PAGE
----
This press release contains forward–looking statements within the meaning of the “safe harbor” provisions of the US Private Securities Litigation Reform Act of 1995. These forward–looking statements reflect Chi–Med's current expectations regarding future events, including its expectations for the clinical development of savolitinib in PSC, plans to initiate clinical studies for savolitinib, its expectations as to whether such studies would meet their primary or secondary endpoints, and its expectations as to the timing of the completion and the release of results from such studies. Forward–looking statements involve risks and uncertainties. Such risks and uncertainties include, among other things, assumptions regarding enrollment rates, timing and availability of subjects meeting a study's inclusion and exclusion criteria, changes to clinical protocols or regulatory requirements, unexpected adverse events or safety issues, the ability of drug candidate savolitinib to meet the primary or secondary endpoint of a study, to obtain regulatory approval in different jurisdictions, to gain commercial acceptance after obtaining regulatory approval, the potential market of savolitinib for a targeted indication and the sufficiency of funding. Existing and prospective investors are cautioned not to place undue reliance on these forward–looking statements, which speak only as of the date hereof. For further discussion of these and other risks, see Chi–Med's filings with the US Securities and Exchange Commission and on AIM. Chi–Med undertakes no obligation to update or revise the information contained in this press release, whether as a result of new information, future events or circumstances or otherwise.

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Confusion over U.S. Travel Ban Grounds Foreign Correspondents

Confusion over the implementation of the US travel ban has left journalists unable to travel. Credit: Rebecca Murray/IPS.

Confusion over the implementation of the US travel ban has left journalists unable to travel. Credit: Rebecca Murray/IPS.

By Tharanga Yakupitiyage
NEW YORK, Feb 20 2017 (IPS)

New restrictions on immigrants and refugees coming to the United States are also posing challenges for foreign correspondents covering news in the United States. Some have had to indefinitely postpone plans to report on conflicts in the Middle East while others have found an unfriendly reminder of their past treatment as journalists in less free countries.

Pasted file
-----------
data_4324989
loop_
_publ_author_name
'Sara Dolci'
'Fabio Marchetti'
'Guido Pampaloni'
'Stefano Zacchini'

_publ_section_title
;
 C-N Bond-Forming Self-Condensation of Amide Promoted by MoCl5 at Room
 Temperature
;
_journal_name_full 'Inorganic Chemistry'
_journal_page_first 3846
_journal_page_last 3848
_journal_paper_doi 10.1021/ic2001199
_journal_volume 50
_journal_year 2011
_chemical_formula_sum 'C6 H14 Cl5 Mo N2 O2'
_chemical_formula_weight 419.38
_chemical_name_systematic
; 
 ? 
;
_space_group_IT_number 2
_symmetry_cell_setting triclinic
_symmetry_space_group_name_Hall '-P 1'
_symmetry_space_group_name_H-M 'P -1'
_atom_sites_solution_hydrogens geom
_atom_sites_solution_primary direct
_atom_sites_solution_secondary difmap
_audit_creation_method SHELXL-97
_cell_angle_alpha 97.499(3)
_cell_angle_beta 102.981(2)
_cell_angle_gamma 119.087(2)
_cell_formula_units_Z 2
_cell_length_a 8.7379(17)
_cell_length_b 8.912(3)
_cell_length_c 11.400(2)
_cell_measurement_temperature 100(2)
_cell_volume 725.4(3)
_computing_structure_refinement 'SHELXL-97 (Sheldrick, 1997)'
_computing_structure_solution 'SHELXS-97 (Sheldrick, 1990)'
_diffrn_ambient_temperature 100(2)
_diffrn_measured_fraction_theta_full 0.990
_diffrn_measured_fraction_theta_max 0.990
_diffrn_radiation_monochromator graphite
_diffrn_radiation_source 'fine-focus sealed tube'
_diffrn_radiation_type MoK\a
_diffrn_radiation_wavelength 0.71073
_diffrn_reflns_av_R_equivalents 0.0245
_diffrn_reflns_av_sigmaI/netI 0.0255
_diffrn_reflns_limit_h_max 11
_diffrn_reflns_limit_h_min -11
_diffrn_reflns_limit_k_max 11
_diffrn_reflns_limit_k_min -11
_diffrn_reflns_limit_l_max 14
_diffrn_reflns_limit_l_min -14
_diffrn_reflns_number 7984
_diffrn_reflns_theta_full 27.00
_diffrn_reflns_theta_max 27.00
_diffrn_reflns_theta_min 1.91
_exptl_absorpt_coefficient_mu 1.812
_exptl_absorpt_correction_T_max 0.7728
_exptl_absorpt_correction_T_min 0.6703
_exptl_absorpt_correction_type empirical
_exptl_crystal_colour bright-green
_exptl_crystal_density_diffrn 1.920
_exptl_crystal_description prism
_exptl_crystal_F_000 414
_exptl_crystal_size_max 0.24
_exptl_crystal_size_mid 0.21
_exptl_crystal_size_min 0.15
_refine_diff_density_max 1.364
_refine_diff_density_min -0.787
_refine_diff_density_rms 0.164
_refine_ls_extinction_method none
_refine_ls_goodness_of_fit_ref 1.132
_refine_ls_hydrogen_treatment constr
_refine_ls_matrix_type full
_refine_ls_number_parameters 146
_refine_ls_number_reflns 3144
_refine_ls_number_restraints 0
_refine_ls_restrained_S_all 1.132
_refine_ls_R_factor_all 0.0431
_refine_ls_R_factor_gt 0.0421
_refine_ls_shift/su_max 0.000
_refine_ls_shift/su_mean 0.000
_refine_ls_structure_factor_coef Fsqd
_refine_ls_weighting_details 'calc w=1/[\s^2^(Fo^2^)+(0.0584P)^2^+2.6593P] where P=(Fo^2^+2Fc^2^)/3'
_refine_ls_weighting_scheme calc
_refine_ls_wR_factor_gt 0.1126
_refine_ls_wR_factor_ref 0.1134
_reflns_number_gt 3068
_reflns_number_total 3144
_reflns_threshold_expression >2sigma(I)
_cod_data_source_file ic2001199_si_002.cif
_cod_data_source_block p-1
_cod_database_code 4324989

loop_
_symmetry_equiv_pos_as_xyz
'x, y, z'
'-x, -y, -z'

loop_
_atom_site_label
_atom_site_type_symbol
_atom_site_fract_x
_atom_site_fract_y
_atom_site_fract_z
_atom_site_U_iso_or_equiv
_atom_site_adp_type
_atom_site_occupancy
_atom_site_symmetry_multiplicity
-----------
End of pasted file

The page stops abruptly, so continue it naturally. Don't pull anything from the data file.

U.S. President Donald Trump’s immigration executive order sent shockwaves throughout the world as citizens from seven Muslim-majority countries and all refugees were barred from entering the country for 90 days and 120 days respectively.

Though the travel ban is temporarily on hold following a court decision to reject its reinstatement, President Trump stood by his policy, calling it “common sense” and promising to keep “the wrong people” out of the U.S. Trump announced Thursday that he would sign a new Executive Order next week which will address some of the legal issues raised by the U.S. courts.

Within the millions affected by the travel ban are journalists, many of whom were caught amidst the chaos and confusion as the initial Executive Order was implemented.

In the wake of the order, BBC journalist Ali Hamedani, an Iranian-born British citizen, was detained and questioned upon his arrival at Chicago’s O’Hare airport for over two hours.

“I was always dreaming to live here, to write stories here, to be able to travel to places and write whatever I wanted to write about without being persecuted,” — Journalist Sama Dizayee.

He said his phone and computer were searched, including his social media accounts.

”It wasn’t pleasant at all. To be honest with you, I was arrested back home in Iran in 2009 because I was working for the BBC and I felt the same this time,“ he said.

Washington Post reporter Jason Rezaian, a dual American and Iranian citizen, also expressed his fear about the “major” impact of the new policy on his family, stating: “This isn’t the America I promised [my wife] when we were finally set free.”

Rezaian spent nearly two years in an Iranian prison after being arrested on charges including espionage and propaganda against the government.

CNN editor and award-winning journalist Mohammed Tawfeeq, who is an Iraqi national and legal permanent resident of the U.S., was detained in Atlanta where he was subjected to additional screening. He promptly filed a federal lawsuit challenging the executive order.

“We are concerned when policies adopted by countries restrict the access and movement of journalists…We believe that journalists should be allowed to enter countries, to report on them regardless of where those countries are,” Committee to Protect Journalists (CPJ)’s Advocacy Director Courtney Radsch told IPS.

The ban also affects foreign correspondents covering the United Nations. Although there is a specific exception for journalists traveling as part of diplomatic delegations to the United Nations, the original executive order does not directly address any other media visas given to foreign media representatives traveling to or who are already in the country.

The restrictions have also concerned journalist Sama Dizayee, an Iraqi journalist who is a green card holding legal permanent resident in the U.S.

Dizayee told IPS that she had a trip planned to London but was forced to cancel it once the travel ban was implemented.